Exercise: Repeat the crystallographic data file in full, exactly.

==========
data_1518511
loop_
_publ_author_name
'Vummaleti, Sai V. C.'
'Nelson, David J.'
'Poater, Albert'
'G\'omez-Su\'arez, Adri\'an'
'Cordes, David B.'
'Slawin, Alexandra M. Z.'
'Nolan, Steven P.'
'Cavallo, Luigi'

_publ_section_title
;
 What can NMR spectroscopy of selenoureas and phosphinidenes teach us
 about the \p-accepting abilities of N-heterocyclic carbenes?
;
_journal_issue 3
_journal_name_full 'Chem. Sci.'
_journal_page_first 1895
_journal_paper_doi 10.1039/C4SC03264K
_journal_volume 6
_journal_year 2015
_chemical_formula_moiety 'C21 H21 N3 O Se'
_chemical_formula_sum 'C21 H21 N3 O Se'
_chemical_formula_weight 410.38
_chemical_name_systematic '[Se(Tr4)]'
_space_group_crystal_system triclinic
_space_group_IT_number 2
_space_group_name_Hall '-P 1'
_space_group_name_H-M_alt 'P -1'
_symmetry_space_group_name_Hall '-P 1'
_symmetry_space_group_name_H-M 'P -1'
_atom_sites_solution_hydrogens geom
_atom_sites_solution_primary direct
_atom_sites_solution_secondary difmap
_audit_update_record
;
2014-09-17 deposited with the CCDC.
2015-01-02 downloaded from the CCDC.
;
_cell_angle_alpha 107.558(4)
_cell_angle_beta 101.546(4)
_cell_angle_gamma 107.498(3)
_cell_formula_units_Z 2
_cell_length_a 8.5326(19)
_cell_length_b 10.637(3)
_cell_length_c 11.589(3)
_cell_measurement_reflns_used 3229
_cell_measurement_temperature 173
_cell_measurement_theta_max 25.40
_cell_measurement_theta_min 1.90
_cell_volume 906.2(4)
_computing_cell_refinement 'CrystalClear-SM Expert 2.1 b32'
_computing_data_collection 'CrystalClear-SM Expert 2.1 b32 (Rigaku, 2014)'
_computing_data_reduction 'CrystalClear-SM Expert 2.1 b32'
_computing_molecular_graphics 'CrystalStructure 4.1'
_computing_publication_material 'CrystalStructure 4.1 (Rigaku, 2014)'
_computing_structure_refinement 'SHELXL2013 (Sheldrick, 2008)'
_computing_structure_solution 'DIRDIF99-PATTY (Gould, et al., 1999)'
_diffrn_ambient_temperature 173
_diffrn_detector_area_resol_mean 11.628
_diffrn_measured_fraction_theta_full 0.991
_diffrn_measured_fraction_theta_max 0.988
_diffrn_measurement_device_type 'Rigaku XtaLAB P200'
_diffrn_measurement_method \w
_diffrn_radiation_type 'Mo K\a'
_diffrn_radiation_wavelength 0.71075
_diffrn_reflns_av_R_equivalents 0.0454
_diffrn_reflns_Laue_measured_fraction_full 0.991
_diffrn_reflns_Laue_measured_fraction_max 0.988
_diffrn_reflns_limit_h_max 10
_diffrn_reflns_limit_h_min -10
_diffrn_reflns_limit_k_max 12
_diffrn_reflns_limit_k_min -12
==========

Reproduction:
data_1518511
loop_
_publ_author_name
'Vummaleti, Sai V. C.'
'Nelson, David J.'
'Poater, Albert'
'G\'omez-Su\'arez, Adri\'an'
'Cordes, David B.'
'Slawin, Alexandra M. Z.'
'Nolan, Steven P.'
'Cavallo, Luigi'

_publ_section_title
;
 What can NMR spectroscopy of selenoureas and phosphinidenes teach us
 about the \p-accepting abilities of N-heterocyclic carbenes?
;
_journal_issue 3
_journal_name_full 'Chem. Sci.'
_journal_page_first 1895
_journal_paper_doi 10.1039/C4SC03264K
_journal_volume 6
_journal_year 2015
_chemical_formula_moiety 'C21 H21 N3 O Se'
_chemical_formula_sum 'C21 H21 N3 O Se'
_chemical_formula_weight 410.38
_chemical_name_systematic '[Se(Tr4)]'
_space_group_crystal_system triclinic
_space_group_IT_number 2
_space_group_name_Hall '-P 1'
_space_group_name_H-M_alt 'P -1'
_symmetry_space_group_name_Hall '-P 1'
_symmetry_space_group_name_H-M 'P -1'
_atom_sites_solution_hydrogens geom
_atom_sites_solution_primary direct
_atom_sites_solution_secondary difmap
_audit_update_record
;
2014-09-17 deposited with the CCDC.
2015-01-02 downloaded from the CCDC.
;
_cell_angle_alpha 107.558(4)
_cell_angle_beta 101.546(4)
_cell_angle_gamma 107.498(3)
_cell_formula_units_Z 2
_cell_length_a 8.5326(19)
_cell_length_b 10.637(3)
_cell_length_c 11.589(3)
_cell_measurement_reflns_used 3229
_cell_measurement_temperature 173
_cell_measurement_theta_max 25.40
_cell_measurement_theta_min 1.90
_cell_volume 906.2(4)
_computing_cell_refinement 'CrystalClear-SM Expert 2.1 b32'
_computing_data_collection 'CrystalClear-SM Expert 2.1 b32 (Rigaku, 2014)'
_computing_data_reduction 'CrystalClear-SM Expert 2.1 b32'
_computing_molecular_graphics 'CrystalStructure 4.1'
_computing_publication_material 'CrystalStructure 4.1 (Rigaku, 2014)'
_computing_structure_refinement 'SHELXL2013 (Sheldrick, 2008)'
_computing_structure_solution 'DIRDIF99-PATTY (Gould, et al., 1999)'
_diffrn_ambient_temperature 173
_diffrn_detector_area_resol_mean 11.628
_diffrn_measured_fraction_theta_full 0.991
_diffrn_measured_fraction_theta_max 0.988
_diffrn_measurement_device_type 'Rigaku XtaLAB P200'
_diffrn_measurement_method \w
_diffrn_radiation_type 'Mo K\a'
_diffrn_radiation_wavelength 0.71075
_diffrn_reflns_av_R_equivalents 0.0454
_diffrn_reflns_Laue_measured_fraction_full 0.991
_diffrn_reflns_Laue_measured_fraction_max 0.988
_diffrn_reflns_limit_h_max 10
_diffrn_reflns_limit_h_min -10
_diffrn_reflns_limit_k_max 12
_diffrn_reflns_limit_k_min -12